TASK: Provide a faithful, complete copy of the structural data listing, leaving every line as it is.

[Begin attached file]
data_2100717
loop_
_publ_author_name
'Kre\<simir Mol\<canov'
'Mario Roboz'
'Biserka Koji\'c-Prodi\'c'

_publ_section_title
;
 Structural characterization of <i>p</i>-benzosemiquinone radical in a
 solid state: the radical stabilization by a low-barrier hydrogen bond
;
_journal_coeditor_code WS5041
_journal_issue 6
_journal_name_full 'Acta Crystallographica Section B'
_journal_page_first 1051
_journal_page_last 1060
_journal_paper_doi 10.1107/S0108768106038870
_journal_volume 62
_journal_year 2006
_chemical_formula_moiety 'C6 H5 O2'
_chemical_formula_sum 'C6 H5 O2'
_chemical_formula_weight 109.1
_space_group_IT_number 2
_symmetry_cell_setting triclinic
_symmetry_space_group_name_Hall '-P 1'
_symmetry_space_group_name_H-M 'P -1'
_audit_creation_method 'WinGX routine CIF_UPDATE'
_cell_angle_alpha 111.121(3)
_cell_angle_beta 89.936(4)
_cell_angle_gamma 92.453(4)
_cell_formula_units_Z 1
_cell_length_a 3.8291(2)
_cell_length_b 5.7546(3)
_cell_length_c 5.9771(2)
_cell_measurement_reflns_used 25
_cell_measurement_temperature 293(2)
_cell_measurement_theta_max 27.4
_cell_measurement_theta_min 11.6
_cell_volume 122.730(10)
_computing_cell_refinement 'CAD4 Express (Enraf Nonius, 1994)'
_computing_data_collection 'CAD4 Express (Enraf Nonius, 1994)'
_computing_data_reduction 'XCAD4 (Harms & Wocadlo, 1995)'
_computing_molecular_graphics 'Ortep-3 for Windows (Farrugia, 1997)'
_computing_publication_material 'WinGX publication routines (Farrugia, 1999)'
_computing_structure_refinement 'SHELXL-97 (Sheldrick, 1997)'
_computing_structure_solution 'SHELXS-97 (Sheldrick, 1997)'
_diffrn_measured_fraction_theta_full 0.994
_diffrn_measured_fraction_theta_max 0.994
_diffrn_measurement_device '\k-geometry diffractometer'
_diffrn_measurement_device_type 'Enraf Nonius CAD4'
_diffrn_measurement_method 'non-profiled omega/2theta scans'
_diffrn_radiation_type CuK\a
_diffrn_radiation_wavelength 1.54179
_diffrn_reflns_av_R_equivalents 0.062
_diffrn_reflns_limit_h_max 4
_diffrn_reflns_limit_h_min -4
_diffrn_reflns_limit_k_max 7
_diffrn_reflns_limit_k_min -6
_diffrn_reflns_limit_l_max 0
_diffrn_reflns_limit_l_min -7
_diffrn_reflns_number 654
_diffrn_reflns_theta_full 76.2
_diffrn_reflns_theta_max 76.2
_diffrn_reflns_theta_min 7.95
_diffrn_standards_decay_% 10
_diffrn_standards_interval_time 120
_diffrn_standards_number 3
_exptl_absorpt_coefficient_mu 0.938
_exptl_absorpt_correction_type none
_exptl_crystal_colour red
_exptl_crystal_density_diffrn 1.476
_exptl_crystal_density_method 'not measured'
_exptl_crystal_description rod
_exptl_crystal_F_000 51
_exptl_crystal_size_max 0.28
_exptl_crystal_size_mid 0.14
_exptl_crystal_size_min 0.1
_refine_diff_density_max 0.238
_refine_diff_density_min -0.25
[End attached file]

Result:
data_2100717
loop_
_publ_author_name
'Kre\<simir Mol\<canov'
'Mario Roboz'
'Biserka Koji\'c-Prodi\'c'

_publ_section_title
;
 Structural characterization of <i>p</i>-benzosemiquinone radical in a
 solid state: the radical stabilization by a low-barrier hydrogen bond
;
_journal_coeditor_code WS5041
_journal_issue 6
_journal_name_full 'Acta Crystallographica Section B'
_journal_page_first 1051
_journal_page_last 1060
_journal_paper_doi 10.1107/S0108768106038870
_journal_volume 62
_journal_year 2006
_chemical_formula_moiety 'C6 H5 O2'
_chemical_formula_sum 'C6 H5 O2'
_chemical_formula_weight 109.1
_space_group_IT_number 2
_symmetry_cell_setting triclinic
_symmetry_space_group_name_Hall '-P 1'
_symmetry_space_group_name_H-M 'P -1'
_audit_creation_method 'WinGX routine CIF_UPDATE'
_cell_angle_alpha 111.121(3)
_cell_angle_beta 89.936(4)
_cell_angle_gamma 92.453(4)
_cell_formula_units_Z 1
_cell_length_a 3.8291(2)
_cell_length_b 5.7546(3)
_cell_length_c 5.9771(2)
_cell_measurement_reflns_used 25
_cell_measurement_temperature 293(2)
_cell_measurement_theta_max 27.4
_cell_measurement_theta_min 11.6
_cell_volume 122.730(10)
_computing_cell_refinement 'CAD4 Express (Enraf Nonius, 1994)'
_computing_data_collection 'CAD4 Express (Enraf Nonius, 1994)'
_computing_data_reduction 'XCAD4 (Harms & Wocadlo, 1995)'
_computing_molecular_graphics 'Ortep-3 for Windows (Farrugia, 1997)'
_computing_publication_material 'WinGX publication routines (Farrugia, 1999)'
_computing_structure_refinement 'SHELXL-97 (Sheldrick, 1997)'
_computing_structure_solution 'SHELXS-97 (Sheldrick, 1997)'
_diffrn_measured_fraction_theta_full 0.994
_diffrn_measured_fraction_theta_max 0.994
_diffrn_measurement_device '\k-geometry diffractometer'
_diffrn_measurement_device_type 'Enraf Nonius CAD4'
_diffrn_measurement_method 'non-profiled omega/2theta scans'
_diffrn_radiation_type CuK\a
_diffrn_radiation_wavelength 1.54179
_diffrn_reflns_av_R_equivalents 0.062
_diffrn_reflns_limit_h_max 4
_diffrn_reflns_limit_h_min -4
_diffrn_reflns_limit_k_max 7
_diffrn_reflns_limit_k_min -6
_diffrn_reflns_limit_l_max 0
_diffrn_reflns_limit_l_min -7
_diffrn_reflns_number 654
_diffrn_reflns_theta_full 76.2
_diffrn_reflns_theta_max 76.2
_diffrn_reflns_theta_min 7.95
_diffrn_standards_decay_% 10
_diffrn_standards_interval_time 120
_diffrn_standards_number 3
_exptl_absorpt_coefficient_mu 0.938
_exptl_absorpt_correction_type none
_exptl_crystal_colour red
_exptl_crystal_density_diffrn 1.476
_exptl_crystal_density_method 'not measured'
_exptl_crystal_description rod
_exptl_crystal_F_000 51
_exptl_crystal_size_max 0.28
_exptl_crystal_size_mid 0.14
_exptl_crystal_size_min 0.1
_refine_diff_density_max 0.238
_refine_diff_density_min -0.25